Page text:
Indiana-based Purdue University said on 9 May that researchers had engineered drones that “behave like hummingbirds”, trained by machine learning algorithms based on various techniques the bird naturally uses every day.
This means that – after learning from a simulation – the robot “knows” how to fly and hover on its own like a hummingbird would, such as discerning when to perform an escape maneuver, allowing them to move “better through collapsed buildings and other cluttered spaces to find trapped victims”.
A combination of AI and flexible flapping wings allows the robot to “teach itself” new tricks. For example, it can’t yet “see” but senses by touching surfaces. Each touch alters an electrical current, which the researchers realized they could track.
“The robot can essentially create a map without seeing its surroundings,” Xinyan Deng, an associate professor of mechanical engineering at Purdue, said in a statement. “This could be helpful in a situation when the robot might be searching for victims in a dark place – and it means one less sensor to add when we do give the robot the ability to see.”
While drones cannot be made infinitely smaller as they would be unable to generate enough lift to support their weight, hummingbirds do not use conventional dynamics and have extremely resilient wings.
“The physics is simply different; the aerodynamics is inherently unsteady, with high angles of attack and high lift,” Deng said. “This makes it possible for smaller, flying animals to exist, and also possible for us to scale down flapping wing robots.”
According to Purdue, researchers have long tried to “decode” hummingbird flight to facilitate robots flying where larger aircraft cannot. For example, California-based drone developer and manufacturer AeroVironment was commissioned by DARPA – a US Department of Defence agency – in 2011 to build a robotic hummingbird that was heavier than a real one but not as fast. It had helicopter-like flight controls and limited manoeuvrability, and required a human to operate the remote control at all times.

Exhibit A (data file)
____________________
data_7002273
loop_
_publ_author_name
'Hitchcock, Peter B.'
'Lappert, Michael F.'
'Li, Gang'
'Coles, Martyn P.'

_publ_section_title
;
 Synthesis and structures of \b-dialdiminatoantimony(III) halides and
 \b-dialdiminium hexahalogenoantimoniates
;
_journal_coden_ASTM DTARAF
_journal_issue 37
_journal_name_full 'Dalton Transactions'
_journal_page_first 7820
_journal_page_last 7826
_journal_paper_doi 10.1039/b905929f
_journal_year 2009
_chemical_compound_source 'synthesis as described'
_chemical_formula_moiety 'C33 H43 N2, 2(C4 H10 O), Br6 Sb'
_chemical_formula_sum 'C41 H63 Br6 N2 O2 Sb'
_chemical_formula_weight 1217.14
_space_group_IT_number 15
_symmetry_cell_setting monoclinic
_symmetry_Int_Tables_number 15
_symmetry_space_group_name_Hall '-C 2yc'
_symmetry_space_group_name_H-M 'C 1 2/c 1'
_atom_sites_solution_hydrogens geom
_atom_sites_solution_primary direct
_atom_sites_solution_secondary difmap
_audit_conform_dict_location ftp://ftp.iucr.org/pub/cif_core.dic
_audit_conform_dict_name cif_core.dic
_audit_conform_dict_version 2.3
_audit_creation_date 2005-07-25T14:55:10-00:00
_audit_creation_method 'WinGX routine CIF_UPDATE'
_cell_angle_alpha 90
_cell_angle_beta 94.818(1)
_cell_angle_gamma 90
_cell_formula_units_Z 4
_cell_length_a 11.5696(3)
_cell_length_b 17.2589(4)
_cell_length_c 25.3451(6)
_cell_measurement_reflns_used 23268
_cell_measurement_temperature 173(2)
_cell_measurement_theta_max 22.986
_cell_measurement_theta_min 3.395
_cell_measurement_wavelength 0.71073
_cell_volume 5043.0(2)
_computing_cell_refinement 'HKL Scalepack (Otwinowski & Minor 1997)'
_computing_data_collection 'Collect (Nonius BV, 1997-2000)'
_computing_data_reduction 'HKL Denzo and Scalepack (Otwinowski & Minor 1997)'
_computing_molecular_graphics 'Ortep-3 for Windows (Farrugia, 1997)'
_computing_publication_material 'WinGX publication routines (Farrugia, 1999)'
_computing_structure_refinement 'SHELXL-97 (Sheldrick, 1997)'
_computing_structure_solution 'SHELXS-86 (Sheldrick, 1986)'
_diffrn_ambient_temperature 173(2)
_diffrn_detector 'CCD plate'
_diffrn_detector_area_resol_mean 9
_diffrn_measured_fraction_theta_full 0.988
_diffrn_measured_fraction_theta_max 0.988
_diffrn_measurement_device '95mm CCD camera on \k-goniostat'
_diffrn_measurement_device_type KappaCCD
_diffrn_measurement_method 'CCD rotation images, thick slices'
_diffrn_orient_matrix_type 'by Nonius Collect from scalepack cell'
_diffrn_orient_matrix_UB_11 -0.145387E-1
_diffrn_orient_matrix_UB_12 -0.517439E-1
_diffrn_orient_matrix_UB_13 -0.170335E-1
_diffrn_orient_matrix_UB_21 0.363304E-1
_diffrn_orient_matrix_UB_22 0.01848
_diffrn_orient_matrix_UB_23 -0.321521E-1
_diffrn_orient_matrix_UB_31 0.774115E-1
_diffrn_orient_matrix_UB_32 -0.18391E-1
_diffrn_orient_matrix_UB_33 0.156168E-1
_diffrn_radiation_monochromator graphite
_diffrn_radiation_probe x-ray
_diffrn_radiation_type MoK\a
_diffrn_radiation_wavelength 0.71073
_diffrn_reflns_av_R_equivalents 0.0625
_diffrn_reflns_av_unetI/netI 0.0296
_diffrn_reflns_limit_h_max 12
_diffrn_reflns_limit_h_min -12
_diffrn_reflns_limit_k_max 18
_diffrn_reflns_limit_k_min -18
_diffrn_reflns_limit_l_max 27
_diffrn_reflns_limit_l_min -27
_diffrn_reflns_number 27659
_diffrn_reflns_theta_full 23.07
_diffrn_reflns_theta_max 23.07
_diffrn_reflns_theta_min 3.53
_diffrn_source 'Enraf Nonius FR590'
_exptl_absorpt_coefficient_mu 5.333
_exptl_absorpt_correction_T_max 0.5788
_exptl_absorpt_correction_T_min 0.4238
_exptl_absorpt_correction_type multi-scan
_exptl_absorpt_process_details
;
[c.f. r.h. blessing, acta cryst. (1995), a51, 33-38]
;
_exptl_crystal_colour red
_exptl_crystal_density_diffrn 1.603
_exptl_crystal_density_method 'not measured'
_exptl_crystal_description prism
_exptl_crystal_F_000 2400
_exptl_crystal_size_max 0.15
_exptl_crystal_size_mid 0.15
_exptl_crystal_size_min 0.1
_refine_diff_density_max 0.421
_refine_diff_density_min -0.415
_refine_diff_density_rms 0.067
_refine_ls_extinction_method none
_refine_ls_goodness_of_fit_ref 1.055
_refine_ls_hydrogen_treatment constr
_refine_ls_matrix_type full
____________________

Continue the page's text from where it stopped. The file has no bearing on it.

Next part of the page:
Deng’s research group and fellow collaborators studied hummingbirds themselves over multiple summers in Montana, documenting key hummingbird manoeuvres, such as rapid 180-degree turns, and translated them into computer algorithms that a computer could learn from when hooked up to a simulation.
Further study of the physics of insects and hummingbirds allowed researchers at Purdue to create robots that are smaller than hummingbirds – and even as small as insects – without compromising the way they fly. According to Deng, a smaller drone with a greater wing flapping frequency will fly most efficiently.
The drones have 3D-printed bodies, wings made from carbon fibre and laser-cut membranes. One weighs as little as 12 grams – the weight of the average adult hummingbird – and another insect-sized drone weighing just one gram. The hummingbird-sized drone can lift up to 27 grams.
Drones with higher lift give researchers more room to eventually add a battery and sensing technology, such as a camera or GPS, and while the drone currently needs to be tethered to an energy source, the researchers reportedly say that this will not be the case for much longer. It only requires two motors to fly and can independently control each wing, which is how flying animals are capable of performing highly agile manoeuvres in nature.
The drones can fly as silently as a real hummingbird, making them ideal for covert operations, and can stay steady through turbulence, which researchers demonstrated by testing the dynamically scaled wings in an oil tank.
Robotic hummingbirds could both help with search-and-rescue missions and allow biologists to study hummingbirds more reliably in their natural environment through the senses of a realistic robot.
“An actual hummingbird has multiple groups of muscles to do power and steering strokes, but a robot should be as light as possible, so that you have maximum performance on minimal weight,” Deng said. “We learned from biology to build the robot, and now biological discoveries can happen with extra help from robots.”
Early stages of the work, including the Montana-based experiments in collaboration with researchers from the University of Montana, were financially supported by the National Science Foundation. The project is related to Purdue’s 150th anniversary Giant Leaps celebration, acknowledging the university’s global advancements in AI, algorithms and automation as part of Purdue’s 150th anniversary.
The researchers will present their work on 20 May at the 2019 IEEE International Conference on Robotics and Automation in Montreal with a YouTube video available here if you’re unable to attend. Simulations of the technology are available open-source on GitHub.